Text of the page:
ROGER PENSKE: Well, I think I saw him as a winner because he won certainly‑‑ I don't know if it was a Busch Series or what it was, but he was a winner and driving a good car for Joe Gibbs. He'd race and beat Kyle sometimes. But overall, I sat down with Joey and his dad. It was no agents, it was just us sitting down and shaking hands on what we were going to do, and I think that he's the first right guy you see. I said it earlier, that what he did this last‑‑ just last night, to go to Publix and be able to give 100 families turkeys for Thanksgiving is a little bit that you don't see on Joey. He's been such in the limelight for the things that maybe people want to talk about, but his philanthropy and what he's done for these families is just amazing and just continues to go week after week.
I saw that in him. I saw that his dad was behind him, and he and I have become great friends, his mother and sister. So look, these people become part of your family, and like Rick Mears and Helio and just many, many other‑‑ Rusty and certainly Brad, and Blaney coming up, and our support of the Wood Brothers. This is a close‑knit team, and I think that's why we're on the top.
Q. You had a pretty good year. You got elected to the NASCAR Hall of Fame, you celebrated a 500th victory as an organization, 17th Indy 500 victory, second Cup championship. Are you still going for the V‑8 championship?
ROGER PENSKE: Yeah, it's ironic, I'm going to leave Thursday morning to go to Australia. We're 14 points ahead for the driver championship with Scott McLachlan. That would be a season to remember, there's no question, when you think about the milestones and all the times we tried to win at the Brickyard. Winning all three races there this season, the Southern 500 and Bobby Allison I think back was the last guy that won that for us.
You think about that history and the time and people we've been together, and Don Miller and some of the people that were really at the beginning of the start of our team. Jimmy Makar was one of our best guys, and you see some of these people that are migrated into other teams, but high respect for our people. We've got great sponsors, and one of the things that I'd have to say, we delivered for our sponsors, and that's given us the opportunity to fund this team at the level it needs to be.
Q. All those accomplishments in your hobby. Not your job, your hobby; what do you credit that to? Is it your people, or is it something that you set from the top that trickles down?
ROGER PENSKE: Well, I think I've said it before. There's really three things that are really‑‑ I think‑‑ every time I think about how we succeed and how we can be better, one is what's your brand. And this kind of winning, not only on the racetrack but in business, drives a great Penske brand, which has been terrific.
I think technology is so important when you think about what technology has done to us in business, and think about the technology up and down that pit lane today. You've got to be on top of it.
But underlining that and the foundation of everything else is your people. If I can manage those three pillars, I think we'll continue to have success.
THE MODERATOR: We are now joined by the championship‑winning crew chief, and that is Todd Gordon. Talk about Joey, this championship, but especially your pit crew with that money stop at the end there and sort of the restart and the jump you got to take the lead and hold it for the rest of the race.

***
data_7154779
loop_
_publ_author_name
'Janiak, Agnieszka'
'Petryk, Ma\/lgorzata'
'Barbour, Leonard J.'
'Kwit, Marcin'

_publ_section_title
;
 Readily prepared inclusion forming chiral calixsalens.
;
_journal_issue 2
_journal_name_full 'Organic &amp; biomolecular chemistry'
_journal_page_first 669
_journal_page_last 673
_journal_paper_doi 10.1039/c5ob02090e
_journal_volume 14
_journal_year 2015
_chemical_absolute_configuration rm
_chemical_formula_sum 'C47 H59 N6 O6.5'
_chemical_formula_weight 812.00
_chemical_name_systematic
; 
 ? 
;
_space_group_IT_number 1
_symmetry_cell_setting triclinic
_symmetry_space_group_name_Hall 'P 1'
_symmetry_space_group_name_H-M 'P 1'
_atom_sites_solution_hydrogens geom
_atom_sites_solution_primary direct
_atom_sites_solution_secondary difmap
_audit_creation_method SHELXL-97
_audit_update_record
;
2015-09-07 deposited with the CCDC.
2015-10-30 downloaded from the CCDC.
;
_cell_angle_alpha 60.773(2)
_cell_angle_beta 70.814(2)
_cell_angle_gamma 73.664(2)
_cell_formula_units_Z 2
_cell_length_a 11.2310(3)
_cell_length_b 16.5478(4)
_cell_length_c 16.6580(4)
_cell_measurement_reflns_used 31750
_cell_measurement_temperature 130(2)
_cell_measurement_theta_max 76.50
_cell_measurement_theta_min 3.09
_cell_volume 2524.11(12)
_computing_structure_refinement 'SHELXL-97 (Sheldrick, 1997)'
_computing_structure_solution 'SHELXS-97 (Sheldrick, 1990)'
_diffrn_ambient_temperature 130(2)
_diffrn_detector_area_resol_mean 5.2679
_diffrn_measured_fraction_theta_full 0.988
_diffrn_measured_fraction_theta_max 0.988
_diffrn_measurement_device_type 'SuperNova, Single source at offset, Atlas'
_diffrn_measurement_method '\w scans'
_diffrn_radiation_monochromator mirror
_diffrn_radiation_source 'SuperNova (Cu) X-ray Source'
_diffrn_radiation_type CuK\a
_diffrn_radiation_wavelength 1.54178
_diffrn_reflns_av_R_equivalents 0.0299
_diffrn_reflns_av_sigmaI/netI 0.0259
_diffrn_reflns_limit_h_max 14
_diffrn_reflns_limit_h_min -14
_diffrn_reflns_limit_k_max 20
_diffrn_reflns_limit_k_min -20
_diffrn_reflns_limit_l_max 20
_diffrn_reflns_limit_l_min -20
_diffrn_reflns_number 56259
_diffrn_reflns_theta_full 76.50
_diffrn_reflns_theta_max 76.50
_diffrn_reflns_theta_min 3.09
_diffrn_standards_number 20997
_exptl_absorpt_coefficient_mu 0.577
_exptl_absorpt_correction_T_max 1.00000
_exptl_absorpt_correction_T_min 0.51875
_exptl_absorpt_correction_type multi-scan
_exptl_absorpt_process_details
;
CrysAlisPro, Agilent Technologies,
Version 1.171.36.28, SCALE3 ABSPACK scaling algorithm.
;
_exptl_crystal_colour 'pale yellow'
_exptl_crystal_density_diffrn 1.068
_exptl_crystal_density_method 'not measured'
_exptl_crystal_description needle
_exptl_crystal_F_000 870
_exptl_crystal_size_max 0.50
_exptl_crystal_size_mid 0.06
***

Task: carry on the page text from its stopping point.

TODD GORDON: Yeah, definitely. I said at the time, that's in our wheelhouse. You give Joey Logano a sniff of it with a shot at the end and seeing the front of the pack, I think all weekend we had phenomenal front‑run speed. We could go 15 laps I think better than anybody. We knew‑‑ I felt like and we had talked about this, this race typically has a late caution. It's just how it kind of unfolds, but there's typically one somewhere late in the race. And when it came up, there it was, our opportunity, and Joey's, and you give him that opportunity of here it is, it's right in front of you, he steps up to another level.
Great run there. We tightened him up and got him tight enough to what he could really hustle and made good work of making speed and getting to the front and getting clean air.
Q. Roger, you talked earlier about some of what you saw in Joey, but it still seemed like for a while it was a building process. Can you speak a little bit to kind of the maturation and growth of Joey into the championship driver at Team Penske that we've had tonight?
ROGER PENSKE: Well, I think he led a streak of wins in Xfinity, he and Brad, which really showed us, and then when you think about the guys that we have today on the Cup side, Todd being one of them and Paul Wolfe, and certainly Jeremy Bullins, these guys all helped Joey grow because they were crew chiefs in the Nationwide or Xfinity, and I saw that continued evolution.
And then this partnership, I think Todd‑‑ you've been together now, what, five years?
TODD GORDON: Yeah, this is our‑‑ '13 was our first year together.
ROGER PENSKE: So five years. Again, turnover hurts you as a team‑‑
TODD GORDON: Six years.
ROGER PENSKE: And you think of that continuity, that's also made a difference. And I think these guys have their days. Obviously I don't agree. On the other hand, we know when we go to the racetrack we're going there together, and that's made a big difference. And I think you give Todd a lot of credit and certainly the guys at the shop building these cars. I mean, remember, these guys drive them and bring them to the track, but there's 450 other people who are doing wind tunnel work, all the simulations, all the things, building these bodies. You know, you can see it. The evolution is just amazing.